Bpuat Naa Fai

Tim Connors, 130 TESS

It was on the second day of the funeral that my Paw-aw (director) asked me to bpuat for Paw Gam Nan. I would bpuat naa fai: meaning I’d become a monk for the cremation ceremony, and then, relinquish the robes after.

Paw Gam Nan Kankam was technically my host grandfather. Everyone in the community knew him as a wealthy businessman who had retired as Gam Nan, but been so revered he was still honored with the title. He was charitable to schools, administration offices, and clinics in the area. At community events he mingled, spreading jokes or snapping selfies. I wish I could say I knew him better that that, but I can’t.


Unfortunately, this is the best picture of Paw Gam Nan I could find. He’s on the right, accepting a gift from one of the teachers at my school.

I stayed at one of his orange farms when I first arrived at site. Any time we talked he was friendly. He talked about vacationing to Hawaii and seeing the volcanos or about his hotels on a trade route from Chiang Rai to Laos, but we didn’t talk often. He and the rest of the family were busy traveling to meetings, supervising farms, balancing budgets, or checking shipments. After a month and a half, I moved out, and while I still go back to teach at the farm, I’m closer with the kids I teach than Paw Gam Nan’s family.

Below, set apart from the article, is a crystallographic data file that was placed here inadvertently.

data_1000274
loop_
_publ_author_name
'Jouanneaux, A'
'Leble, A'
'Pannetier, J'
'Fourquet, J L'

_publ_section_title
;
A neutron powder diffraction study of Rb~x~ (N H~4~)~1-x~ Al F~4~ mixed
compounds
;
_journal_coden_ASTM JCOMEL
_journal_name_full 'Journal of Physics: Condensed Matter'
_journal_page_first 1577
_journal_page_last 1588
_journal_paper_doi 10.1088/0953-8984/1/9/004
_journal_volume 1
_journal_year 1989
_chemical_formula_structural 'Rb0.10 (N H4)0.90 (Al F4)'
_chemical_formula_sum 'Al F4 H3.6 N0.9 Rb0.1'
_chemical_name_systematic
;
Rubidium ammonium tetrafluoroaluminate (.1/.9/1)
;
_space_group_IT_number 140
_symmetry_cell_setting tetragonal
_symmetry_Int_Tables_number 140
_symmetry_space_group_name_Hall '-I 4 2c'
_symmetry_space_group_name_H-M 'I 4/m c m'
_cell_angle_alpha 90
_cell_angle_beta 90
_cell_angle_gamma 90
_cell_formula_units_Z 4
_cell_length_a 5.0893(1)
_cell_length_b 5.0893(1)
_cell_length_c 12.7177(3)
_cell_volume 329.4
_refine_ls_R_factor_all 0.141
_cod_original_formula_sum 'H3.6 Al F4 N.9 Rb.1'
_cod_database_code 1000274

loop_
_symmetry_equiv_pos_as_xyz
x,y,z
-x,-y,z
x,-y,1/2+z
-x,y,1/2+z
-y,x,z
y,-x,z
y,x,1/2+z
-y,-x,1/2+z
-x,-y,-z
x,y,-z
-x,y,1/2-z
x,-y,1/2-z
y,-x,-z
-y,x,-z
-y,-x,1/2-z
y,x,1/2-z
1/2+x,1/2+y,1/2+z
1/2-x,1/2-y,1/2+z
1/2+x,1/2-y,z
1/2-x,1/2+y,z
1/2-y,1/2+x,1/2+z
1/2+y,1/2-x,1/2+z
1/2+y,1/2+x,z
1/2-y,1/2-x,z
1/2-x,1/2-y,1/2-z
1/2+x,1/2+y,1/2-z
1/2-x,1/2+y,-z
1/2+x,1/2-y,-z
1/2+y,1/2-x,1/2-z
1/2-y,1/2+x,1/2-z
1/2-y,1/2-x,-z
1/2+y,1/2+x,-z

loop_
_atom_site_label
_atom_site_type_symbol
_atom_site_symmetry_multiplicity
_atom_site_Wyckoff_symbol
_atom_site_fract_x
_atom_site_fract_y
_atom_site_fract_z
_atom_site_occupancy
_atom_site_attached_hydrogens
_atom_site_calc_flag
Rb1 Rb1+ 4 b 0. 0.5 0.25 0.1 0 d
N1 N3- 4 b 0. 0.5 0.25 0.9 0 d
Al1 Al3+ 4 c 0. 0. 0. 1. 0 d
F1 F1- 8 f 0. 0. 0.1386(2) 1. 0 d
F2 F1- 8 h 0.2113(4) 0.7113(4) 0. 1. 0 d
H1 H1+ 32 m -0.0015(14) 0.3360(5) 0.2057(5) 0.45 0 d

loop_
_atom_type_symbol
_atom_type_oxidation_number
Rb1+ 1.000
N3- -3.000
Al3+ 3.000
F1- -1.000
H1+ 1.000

So why was I being asked to bpuat? To do something that normally only family members do?

Did the family want me there as a sideshow? The monk farang (foreigner)? Or worse, were they trying to give me a souvenir no farang could top? Something to show off to my friends and family back home?

Or maybe, they appreciated me and wanted to include me, and another monk making merit for Paw Gam Nan would give him greater luck and happiness in his next life. If that was the case, why not say yes? So I did.

* * *

The day before the cremation ceremony Paw Gam Nan’s family shaved my head and eyebrows.

“Now, we have to do the rest,” said the barber, pointing at my chest.

I laughed.

The day of the ceremony, Ed, the supervisor at the orange farm and son-in-law of Paw Gam Nan, picked me up. I wore shorts and a T-shirt and carried only a watch, cell phone, and pen in my pocket. Ed’s ten-year-old son and Paw Gam Nan’s grandson, Pet, would also be a monk for the day. He sat in the back.

“Remember, don’t wai (a Thai greeting) anyone,” said Ed, “and smile only a little.”

I nodded, thinking that I usually waied everyone and smiled constantly and that I also shouldn’t have drunk so much coffee before getting into the car.

At the temple, I prayed with eight members of Paw Gam Nan’s family as robes wrapped in plastic were placed on our forearms. After a short ceremony, we went outside.

On the front steps of the temple, we stripped down to our underwear and put our clothing into a cardboard box. Three novice monks helped us put on our robes. By help, I mean they put on our robes. Once the robes were cinched around my body, I decided not to breathe deeply, walk too fast, or make sudden movements. I wanted to avoid stepping on the robe’s hem and ripping off the whole outfit to reveal a hairy pale man in his underwear.

At Paw Gam Nan’s house, where all the mourners had gathered, the temporary monks and I gathered upstairs. During downtime, we readjusted our robes, shuffled between the dining room and the bathroom, or funneled as much food down our throats as possible before noon struck. When the real monks came we sat across from them and chanted with straight backs for so long my spine was fire, and I imagined leaping up and screaming English obscenities.